We are fully appreciative of the fact that for a business like yours, and especially a business that exists within the glare of the public eye, the stakes can be high and the consequences profound. At BBM we will manage the potential impact of financial and reputational damage a criminal or regulatory investigation might have on your business. As your legal adviser, we will always bear in mind the need for timely, robust and effective action in defending both your reputation and your business interests.
The stress associated with a regulatory crime investigation should never be under-estimated. However, with BBM with you every step of the way you are in the best possible hands when it comes to getting a favourable outcome for you either in negotiating with the reporting body or Crown, or if need be, defending you before the court.
For more information on guarding against regulatory crime, fill in our contact form or call us: Edinburgh Wick Restructuring is a catch-all corporate management terminology describing the act of reorganising the legal, ownership, operational, or other structures of a company. This may be done for many reasons. Companies may restructure with a view to becoming more profitable, or better organised — in a style similar to a cabinet reshuffle in a stale government front bench.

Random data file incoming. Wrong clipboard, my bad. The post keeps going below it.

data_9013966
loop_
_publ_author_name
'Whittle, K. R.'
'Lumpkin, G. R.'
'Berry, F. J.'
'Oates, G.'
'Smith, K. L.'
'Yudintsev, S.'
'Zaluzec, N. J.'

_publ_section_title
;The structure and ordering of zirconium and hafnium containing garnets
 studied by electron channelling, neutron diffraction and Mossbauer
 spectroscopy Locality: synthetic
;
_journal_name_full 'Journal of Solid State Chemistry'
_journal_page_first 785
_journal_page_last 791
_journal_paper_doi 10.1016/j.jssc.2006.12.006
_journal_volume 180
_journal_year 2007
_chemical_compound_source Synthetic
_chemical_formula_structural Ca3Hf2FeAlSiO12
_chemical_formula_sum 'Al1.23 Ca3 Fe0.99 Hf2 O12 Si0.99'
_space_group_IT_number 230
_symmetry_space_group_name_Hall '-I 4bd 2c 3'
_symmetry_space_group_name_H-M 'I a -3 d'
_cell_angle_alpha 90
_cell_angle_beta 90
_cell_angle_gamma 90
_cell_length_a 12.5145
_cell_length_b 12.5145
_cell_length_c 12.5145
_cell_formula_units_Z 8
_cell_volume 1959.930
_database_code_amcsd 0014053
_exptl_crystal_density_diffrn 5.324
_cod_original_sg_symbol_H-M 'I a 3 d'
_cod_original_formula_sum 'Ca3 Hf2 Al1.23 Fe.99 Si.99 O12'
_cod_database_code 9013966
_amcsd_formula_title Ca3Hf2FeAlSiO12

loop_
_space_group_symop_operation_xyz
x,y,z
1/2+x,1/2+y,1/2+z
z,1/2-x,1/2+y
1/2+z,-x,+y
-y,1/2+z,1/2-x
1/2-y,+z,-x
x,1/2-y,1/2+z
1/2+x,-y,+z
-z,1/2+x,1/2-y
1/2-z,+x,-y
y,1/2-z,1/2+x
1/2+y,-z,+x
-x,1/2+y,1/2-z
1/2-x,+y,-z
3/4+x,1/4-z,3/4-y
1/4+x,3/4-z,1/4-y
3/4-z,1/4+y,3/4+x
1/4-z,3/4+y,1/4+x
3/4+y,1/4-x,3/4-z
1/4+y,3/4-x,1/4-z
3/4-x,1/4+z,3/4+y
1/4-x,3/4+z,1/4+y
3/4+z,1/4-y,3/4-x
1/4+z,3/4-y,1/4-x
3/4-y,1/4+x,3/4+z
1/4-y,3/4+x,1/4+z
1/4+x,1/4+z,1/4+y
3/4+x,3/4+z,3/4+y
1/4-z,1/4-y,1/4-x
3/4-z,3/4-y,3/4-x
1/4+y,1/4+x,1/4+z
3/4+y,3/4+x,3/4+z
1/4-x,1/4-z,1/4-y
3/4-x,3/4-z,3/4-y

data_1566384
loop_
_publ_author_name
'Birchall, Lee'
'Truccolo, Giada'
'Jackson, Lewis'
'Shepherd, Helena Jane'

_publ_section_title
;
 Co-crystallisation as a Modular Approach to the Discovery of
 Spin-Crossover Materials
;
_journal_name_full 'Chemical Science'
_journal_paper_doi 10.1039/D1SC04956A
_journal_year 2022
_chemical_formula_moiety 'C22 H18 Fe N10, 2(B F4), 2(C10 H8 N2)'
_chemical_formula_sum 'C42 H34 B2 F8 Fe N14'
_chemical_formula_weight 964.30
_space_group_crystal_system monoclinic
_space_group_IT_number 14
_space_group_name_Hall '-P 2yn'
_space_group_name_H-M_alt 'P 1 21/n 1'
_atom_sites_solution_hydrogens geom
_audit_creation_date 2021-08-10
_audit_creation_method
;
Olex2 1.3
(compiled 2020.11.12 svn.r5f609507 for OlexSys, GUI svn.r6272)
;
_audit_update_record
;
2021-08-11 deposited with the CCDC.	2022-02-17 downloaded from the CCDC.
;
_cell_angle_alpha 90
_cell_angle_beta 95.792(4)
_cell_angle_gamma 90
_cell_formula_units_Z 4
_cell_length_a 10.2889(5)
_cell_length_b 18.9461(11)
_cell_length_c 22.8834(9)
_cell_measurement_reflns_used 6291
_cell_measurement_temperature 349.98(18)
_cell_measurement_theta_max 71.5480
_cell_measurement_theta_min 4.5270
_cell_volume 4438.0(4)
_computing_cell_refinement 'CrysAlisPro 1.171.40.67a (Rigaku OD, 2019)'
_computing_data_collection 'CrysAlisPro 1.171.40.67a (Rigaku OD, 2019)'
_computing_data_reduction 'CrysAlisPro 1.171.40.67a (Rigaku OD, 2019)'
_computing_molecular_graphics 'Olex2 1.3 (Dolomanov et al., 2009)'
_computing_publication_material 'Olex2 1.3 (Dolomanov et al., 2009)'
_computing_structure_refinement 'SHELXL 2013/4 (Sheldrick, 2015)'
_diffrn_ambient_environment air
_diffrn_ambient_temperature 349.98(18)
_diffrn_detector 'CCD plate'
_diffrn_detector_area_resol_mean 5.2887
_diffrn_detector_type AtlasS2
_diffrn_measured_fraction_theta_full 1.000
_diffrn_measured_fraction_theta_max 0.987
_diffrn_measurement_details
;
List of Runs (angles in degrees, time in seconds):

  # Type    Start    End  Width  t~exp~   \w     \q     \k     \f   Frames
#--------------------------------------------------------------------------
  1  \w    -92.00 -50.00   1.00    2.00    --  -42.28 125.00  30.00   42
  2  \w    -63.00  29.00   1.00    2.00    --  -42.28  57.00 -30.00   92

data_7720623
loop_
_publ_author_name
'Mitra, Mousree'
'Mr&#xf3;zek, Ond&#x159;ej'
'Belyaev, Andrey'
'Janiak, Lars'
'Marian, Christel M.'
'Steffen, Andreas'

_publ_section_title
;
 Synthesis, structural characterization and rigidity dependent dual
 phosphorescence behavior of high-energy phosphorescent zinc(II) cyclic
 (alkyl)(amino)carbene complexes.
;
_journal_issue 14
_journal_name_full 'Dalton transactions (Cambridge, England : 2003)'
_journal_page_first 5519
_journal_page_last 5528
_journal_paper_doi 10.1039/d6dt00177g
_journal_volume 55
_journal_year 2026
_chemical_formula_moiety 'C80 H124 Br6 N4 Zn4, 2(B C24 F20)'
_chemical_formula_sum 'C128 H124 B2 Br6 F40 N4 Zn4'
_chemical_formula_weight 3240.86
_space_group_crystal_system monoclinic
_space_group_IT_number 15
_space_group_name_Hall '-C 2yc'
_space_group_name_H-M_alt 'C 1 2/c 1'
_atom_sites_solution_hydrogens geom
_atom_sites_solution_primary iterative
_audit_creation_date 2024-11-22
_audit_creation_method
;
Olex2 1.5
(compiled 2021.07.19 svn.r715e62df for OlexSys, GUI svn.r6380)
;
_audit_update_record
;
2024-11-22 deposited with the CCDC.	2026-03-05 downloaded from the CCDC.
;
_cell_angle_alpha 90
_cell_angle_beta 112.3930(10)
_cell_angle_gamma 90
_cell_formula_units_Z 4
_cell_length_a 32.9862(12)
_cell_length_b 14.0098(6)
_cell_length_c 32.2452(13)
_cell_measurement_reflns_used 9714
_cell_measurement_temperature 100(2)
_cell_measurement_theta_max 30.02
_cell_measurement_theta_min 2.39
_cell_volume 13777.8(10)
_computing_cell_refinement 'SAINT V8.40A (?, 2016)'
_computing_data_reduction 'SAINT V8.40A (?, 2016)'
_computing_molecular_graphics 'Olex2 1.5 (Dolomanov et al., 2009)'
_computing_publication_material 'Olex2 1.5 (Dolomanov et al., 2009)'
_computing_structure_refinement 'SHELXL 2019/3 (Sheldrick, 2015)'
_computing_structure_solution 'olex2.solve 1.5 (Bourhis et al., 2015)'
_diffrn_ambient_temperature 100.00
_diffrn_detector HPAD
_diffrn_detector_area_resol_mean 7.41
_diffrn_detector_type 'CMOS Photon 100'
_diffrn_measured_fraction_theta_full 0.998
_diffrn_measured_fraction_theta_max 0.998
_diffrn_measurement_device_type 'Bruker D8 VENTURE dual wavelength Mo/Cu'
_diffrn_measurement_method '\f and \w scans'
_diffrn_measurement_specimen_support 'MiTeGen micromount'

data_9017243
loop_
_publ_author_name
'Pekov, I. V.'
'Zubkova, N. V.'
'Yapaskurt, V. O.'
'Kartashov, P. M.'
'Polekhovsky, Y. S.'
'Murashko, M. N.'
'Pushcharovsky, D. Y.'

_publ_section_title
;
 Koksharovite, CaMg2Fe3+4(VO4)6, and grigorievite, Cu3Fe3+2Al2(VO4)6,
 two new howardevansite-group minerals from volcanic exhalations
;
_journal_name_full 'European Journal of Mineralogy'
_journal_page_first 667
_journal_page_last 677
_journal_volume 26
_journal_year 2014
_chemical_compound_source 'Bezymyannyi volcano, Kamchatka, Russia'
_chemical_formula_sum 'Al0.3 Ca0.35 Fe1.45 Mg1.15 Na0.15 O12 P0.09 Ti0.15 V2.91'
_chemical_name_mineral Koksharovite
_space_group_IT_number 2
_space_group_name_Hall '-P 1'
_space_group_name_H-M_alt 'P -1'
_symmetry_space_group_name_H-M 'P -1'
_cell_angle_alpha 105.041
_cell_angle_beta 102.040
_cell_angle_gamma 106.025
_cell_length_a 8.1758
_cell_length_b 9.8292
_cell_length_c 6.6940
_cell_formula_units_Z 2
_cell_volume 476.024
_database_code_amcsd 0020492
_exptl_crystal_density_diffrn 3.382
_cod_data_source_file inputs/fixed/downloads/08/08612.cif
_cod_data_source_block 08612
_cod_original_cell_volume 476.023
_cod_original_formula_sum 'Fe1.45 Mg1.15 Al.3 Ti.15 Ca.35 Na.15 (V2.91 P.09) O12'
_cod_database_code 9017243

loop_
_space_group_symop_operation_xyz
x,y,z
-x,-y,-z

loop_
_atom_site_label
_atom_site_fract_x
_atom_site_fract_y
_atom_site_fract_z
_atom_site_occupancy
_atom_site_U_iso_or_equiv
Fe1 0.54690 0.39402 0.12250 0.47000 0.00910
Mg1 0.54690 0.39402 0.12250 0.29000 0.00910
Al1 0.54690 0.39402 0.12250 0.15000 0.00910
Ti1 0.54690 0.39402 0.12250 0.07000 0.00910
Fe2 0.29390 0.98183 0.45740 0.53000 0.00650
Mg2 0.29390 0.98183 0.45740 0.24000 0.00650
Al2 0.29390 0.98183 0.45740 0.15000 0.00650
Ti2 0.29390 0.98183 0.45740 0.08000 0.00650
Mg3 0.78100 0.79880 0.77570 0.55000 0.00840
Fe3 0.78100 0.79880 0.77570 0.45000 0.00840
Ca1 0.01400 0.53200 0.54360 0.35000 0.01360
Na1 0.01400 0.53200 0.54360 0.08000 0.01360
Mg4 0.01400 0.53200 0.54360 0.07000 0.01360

Other reasons for restructuring may include a retiral in a family business or a change of ownership or ownership structure. A demerger from a larger entity for example following a management buy-out could also lead to a business being restructured. Generally speaking however, a restructure will usual result from bad news - a crisis or major change in the business, insolvency or a loss of profitability or market share. Depending on its focus, restructuring may also be described as corporate restructuring, debt restructuring or financial restructuring.
Executives involved in restructuring often hire financial and legal advisors to assist in the process of creating the new vision of the company. At this stage BBM would like be brought in and consulted on the best way ahead from a legal and risk management perspective.